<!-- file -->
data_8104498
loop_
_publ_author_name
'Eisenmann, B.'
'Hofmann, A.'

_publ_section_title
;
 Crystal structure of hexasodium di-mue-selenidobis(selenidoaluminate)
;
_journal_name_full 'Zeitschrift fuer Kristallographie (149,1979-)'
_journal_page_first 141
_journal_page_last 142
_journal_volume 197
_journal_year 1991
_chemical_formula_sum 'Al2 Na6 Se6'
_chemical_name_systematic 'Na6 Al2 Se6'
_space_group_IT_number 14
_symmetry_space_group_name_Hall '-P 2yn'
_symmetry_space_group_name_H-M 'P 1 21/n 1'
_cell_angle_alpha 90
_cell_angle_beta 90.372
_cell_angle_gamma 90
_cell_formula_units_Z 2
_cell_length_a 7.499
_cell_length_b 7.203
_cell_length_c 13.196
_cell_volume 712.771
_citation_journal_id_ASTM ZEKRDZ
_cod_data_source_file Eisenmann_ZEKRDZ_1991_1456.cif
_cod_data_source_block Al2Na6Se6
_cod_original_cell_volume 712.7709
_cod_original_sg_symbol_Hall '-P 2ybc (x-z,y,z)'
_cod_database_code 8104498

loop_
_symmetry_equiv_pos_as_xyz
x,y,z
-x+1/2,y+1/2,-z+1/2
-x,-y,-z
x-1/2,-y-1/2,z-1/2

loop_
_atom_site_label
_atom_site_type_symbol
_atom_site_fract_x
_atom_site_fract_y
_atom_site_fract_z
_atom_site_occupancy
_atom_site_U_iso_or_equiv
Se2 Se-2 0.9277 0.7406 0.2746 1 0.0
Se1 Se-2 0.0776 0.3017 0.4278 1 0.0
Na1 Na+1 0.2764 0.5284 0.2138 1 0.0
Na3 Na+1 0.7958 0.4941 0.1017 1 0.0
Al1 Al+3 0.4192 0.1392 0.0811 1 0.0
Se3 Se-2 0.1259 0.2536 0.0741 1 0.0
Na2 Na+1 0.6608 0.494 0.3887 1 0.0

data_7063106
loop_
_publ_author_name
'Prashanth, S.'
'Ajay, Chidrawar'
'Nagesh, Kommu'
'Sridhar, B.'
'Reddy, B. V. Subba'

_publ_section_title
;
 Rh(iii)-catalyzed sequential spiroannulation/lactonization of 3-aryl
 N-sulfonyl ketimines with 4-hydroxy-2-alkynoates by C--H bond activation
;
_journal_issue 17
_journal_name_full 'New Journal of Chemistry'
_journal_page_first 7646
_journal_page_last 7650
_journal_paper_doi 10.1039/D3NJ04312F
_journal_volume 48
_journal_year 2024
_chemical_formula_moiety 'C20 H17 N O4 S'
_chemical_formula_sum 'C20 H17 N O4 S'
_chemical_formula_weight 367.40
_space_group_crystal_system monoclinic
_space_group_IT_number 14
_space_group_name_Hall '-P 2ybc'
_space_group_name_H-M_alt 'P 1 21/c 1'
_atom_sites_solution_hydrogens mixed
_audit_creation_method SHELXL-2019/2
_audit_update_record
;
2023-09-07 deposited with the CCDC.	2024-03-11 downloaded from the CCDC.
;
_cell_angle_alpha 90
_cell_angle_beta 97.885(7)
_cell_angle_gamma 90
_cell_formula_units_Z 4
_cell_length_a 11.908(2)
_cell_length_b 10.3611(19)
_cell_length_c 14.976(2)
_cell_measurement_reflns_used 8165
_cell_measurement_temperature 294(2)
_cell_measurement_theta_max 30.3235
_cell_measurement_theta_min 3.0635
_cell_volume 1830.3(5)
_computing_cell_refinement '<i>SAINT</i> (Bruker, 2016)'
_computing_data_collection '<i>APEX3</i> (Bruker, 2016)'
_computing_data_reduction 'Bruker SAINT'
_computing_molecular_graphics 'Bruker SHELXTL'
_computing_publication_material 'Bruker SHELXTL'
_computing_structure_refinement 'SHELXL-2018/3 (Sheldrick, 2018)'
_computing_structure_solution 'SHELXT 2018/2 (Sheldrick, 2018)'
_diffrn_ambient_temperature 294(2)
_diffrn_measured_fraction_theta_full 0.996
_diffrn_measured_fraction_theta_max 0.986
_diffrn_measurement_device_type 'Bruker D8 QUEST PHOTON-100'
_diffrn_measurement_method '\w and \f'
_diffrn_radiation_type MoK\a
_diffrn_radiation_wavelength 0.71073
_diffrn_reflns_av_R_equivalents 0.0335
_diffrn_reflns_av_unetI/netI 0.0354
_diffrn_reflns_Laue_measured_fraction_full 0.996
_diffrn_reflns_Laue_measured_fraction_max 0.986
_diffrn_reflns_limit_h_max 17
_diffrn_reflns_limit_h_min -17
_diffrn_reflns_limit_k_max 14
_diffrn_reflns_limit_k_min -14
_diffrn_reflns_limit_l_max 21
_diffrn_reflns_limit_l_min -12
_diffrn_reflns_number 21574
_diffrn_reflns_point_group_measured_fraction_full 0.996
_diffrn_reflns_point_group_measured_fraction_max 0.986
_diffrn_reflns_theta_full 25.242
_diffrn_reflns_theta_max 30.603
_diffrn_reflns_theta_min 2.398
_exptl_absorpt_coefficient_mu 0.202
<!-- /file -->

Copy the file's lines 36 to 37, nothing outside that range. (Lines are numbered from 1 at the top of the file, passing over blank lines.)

x,y,z
-x+1/2,y+1/2,-z+1/2